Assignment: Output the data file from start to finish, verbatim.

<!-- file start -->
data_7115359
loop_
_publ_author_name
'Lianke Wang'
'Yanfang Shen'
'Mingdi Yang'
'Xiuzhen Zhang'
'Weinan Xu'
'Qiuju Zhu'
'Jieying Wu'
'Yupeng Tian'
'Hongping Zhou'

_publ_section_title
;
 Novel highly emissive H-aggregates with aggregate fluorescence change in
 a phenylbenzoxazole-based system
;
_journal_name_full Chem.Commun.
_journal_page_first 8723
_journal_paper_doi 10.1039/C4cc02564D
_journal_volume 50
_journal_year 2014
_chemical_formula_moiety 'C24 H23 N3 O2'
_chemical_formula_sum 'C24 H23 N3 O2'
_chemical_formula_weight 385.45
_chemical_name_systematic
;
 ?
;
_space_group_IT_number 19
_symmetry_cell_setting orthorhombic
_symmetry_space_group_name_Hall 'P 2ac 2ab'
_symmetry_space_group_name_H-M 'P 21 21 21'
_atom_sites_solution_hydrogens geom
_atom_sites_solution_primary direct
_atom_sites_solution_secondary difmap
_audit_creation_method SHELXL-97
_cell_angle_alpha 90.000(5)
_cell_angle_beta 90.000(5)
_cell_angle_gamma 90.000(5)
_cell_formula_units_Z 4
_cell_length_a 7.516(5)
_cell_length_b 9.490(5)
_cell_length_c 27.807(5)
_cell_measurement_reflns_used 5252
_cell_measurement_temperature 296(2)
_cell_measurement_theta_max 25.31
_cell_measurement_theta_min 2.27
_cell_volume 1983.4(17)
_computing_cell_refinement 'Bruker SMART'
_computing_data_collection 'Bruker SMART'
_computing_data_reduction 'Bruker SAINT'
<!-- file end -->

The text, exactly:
data_7115359
loop_
_publ_author_name
'Lianke Wang'
'Yanfang Shen'
'Mingdi Yang'
'Xiuzhen Zhang'
'Weinan Xu'
'Qiuju Zhu'
'Jieying Wu'
'Yupeng Tian'
'Hongping Zhou'

_publ_section_title
;
 Novel highly emissive H-aggregates with aggregate fluorescence change in
 a phenylbenzoxazole-based system
;
_journal_name_full Chem.Commun.
_journal_page_first 8723
_journal_paper_doi 10.1039/C4cc02564D
_journal_volume 50
_journal_year 2014
_chemical_formula_moiety 'C24 H23 N3 O2'
_chemical_formula_sum 'C24 H23 N3 O2'
_chemical_formula_weight 385.45
_chemical_name_systematic
;
 ?
;
_space_group_IT_number 19
_symmetry_cell_setting orthorhombic
_symmetry_space_group_name_Hall 'P 2ac 2ab'
_symmetry_space_group_name_H-M 'P 21 21 21'
_atom_sites_solution_hydrogens geom
_atom_sites_solution_primary direct
_atom_sites_solution_secondary difmap
_audit_creation_method SHELXL-97
_cell_angle_alpha 90.000(5)
_cell_angle_beta 90.000(5)
_cell_angle_gamma 90.000(5)
_cell_formula_units_Z 4
_cell_length_a 7.516(5)
_cell_length_b 9.490(5)
_cell_length_c 27.807(5)
_cell_measurement_reflns_used 5252
_cell_measurement_temperature 296(2)
_cell_measurement_theta_max 25.31
_cell_measurement_theta_min 2.27
_cell_volume 1983.4(17)
_computing_cell_refinement 'Bruker SMART'
_computing_data_collection 'Bruker SMART'
_computing_data_reduction 'Bruker SAINT'